Now we have wind farms, wind-diesel systems and wind-gas systems dotted all over the state. Being in such a windy part of the world, it makes sense to put that energy to good use.
The way it all works is quite simple:
- A rotor with blades sits on top of a tall tower (around 80 or 90 metres tall)
- Once the wind reaches at least 10 to 15km/h, the rotors will start spinning
- This creates kinetic energy which travels through a generator to a transformer to end up in the electricity grid.
Our wind farms are completely renewable and add extra capacity to the grid which means we can reduce greenhouse gas emissions by around 109,000 tonnes per year.
The winds of time
Here’s an overview of our wind farm activity since 1987.
1987 – 1st wind farm in Australia opens in WAThe Salmon Beach wind farm near Esperance was the first wind farm in Australia. Six turbines operated for nearly 15 years before being decommissioned in 2002 because of the age of the turbines and larger and more cost-effective units became available.
If you’re ever in the area, you can spot a single turbine proudly on display in Esperance as a celebration of the launch of wind energy in Australia.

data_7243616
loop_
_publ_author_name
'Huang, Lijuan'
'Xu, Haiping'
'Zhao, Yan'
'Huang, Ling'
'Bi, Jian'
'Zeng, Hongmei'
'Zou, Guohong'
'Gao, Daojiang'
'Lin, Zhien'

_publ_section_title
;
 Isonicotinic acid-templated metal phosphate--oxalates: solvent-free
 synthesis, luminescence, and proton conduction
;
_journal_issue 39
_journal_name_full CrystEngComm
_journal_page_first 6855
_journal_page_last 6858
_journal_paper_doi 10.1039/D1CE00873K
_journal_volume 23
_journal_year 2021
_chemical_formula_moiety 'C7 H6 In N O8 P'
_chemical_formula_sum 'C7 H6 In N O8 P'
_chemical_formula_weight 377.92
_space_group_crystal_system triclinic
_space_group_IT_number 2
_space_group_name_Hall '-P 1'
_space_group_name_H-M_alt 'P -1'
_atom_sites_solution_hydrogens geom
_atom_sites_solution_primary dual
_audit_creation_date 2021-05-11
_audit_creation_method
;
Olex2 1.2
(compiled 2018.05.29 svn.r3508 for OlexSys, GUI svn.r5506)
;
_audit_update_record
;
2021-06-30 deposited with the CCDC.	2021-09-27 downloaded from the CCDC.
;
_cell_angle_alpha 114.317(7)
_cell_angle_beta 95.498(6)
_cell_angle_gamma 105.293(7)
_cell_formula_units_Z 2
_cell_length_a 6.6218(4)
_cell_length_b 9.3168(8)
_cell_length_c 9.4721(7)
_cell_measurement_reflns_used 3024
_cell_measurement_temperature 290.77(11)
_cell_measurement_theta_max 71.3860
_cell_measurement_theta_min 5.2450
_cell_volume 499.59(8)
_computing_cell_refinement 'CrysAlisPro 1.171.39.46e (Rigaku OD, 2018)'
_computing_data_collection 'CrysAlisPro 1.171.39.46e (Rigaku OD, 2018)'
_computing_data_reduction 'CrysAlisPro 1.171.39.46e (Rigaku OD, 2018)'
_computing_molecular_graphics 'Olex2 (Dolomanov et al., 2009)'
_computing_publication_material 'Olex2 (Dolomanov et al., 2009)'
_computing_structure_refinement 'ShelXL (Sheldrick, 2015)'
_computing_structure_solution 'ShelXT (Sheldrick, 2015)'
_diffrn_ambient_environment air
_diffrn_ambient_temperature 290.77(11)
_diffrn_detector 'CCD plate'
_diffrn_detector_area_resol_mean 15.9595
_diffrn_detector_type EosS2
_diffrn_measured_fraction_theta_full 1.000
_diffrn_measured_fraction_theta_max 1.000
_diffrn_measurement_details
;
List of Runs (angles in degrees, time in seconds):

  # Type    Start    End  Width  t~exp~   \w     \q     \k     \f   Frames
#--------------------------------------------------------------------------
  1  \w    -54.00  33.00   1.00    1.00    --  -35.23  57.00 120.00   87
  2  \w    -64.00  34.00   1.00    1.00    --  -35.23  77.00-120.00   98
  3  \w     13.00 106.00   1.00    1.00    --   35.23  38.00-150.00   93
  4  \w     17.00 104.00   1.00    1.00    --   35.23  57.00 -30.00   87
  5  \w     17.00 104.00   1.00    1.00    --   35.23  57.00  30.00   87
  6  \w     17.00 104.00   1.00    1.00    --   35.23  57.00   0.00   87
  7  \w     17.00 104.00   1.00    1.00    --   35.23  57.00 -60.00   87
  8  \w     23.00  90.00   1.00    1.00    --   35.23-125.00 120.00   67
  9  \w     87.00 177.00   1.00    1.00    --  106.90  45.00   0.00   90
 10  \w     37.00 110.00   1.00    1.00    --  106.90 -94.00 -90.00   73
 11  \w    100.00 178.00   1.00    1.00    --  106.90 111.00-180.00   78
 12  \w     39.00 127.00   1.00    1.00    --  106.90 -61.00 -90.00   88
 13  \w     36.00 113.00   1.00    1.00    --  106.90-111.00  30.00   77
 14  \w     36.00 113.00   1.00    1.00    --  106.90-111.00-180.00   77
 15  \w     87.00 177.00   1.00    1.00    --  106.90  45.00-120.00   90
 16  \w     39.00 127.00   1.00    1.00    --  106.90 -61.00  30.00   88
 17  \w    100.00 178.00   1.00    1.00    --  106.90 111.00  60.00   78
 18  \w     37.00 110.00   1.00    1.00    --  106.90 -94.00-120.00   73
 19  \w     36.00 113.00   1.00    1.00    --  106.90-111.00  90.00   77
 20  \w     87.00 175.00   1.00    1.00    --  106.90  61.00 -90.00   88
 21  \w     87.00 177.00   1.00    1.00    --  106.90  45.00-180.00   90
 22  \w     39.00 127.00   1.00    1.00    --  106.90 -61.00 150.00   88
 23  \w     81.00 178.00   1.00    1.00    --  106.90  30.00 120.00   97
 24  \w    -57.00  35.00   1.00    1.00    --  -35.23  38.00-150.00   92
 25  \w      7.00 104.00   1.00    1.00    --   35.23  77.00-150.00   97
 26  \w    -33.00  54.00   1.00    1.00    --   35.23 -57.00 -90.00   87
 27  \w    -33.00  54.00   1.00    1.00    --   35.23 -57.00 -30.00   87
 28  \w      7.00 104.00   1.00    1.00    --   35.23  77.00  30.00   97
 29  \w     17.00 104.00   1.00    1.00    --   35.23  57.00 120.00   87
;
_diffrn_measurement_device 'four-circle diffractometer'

1993 – Wind power gets miles ahead in EsperanceThe Esperance wind farm has nine turbines positioned at Ten Mile Lagoon. In 2004, six more turbines were built at Nine Mile Beach. The two wind farms now generate enough to meet around 20% of Esperance’s power needs.
1997 – Double Denham sets the trendDenham, on the Shark Bay peninsula, has its own power supply provided by our smart wind-diesel system. This was built in 1997 then expanded in 1998 and 2007. If the wind drops, the town’s power station keeps a continual supply of electricity to the town.
2004 onwards – More turbines and more wind farms added WAThe year 2004 was a busy one for wind power as we added turbines to Esperance, opened Bremer Bay Wind Farm and Hopetoun Bay Wind Farm. In 2007, Hopetoun Bay Wind Farm was expanded and Coral Bay Wind Farm was opened.
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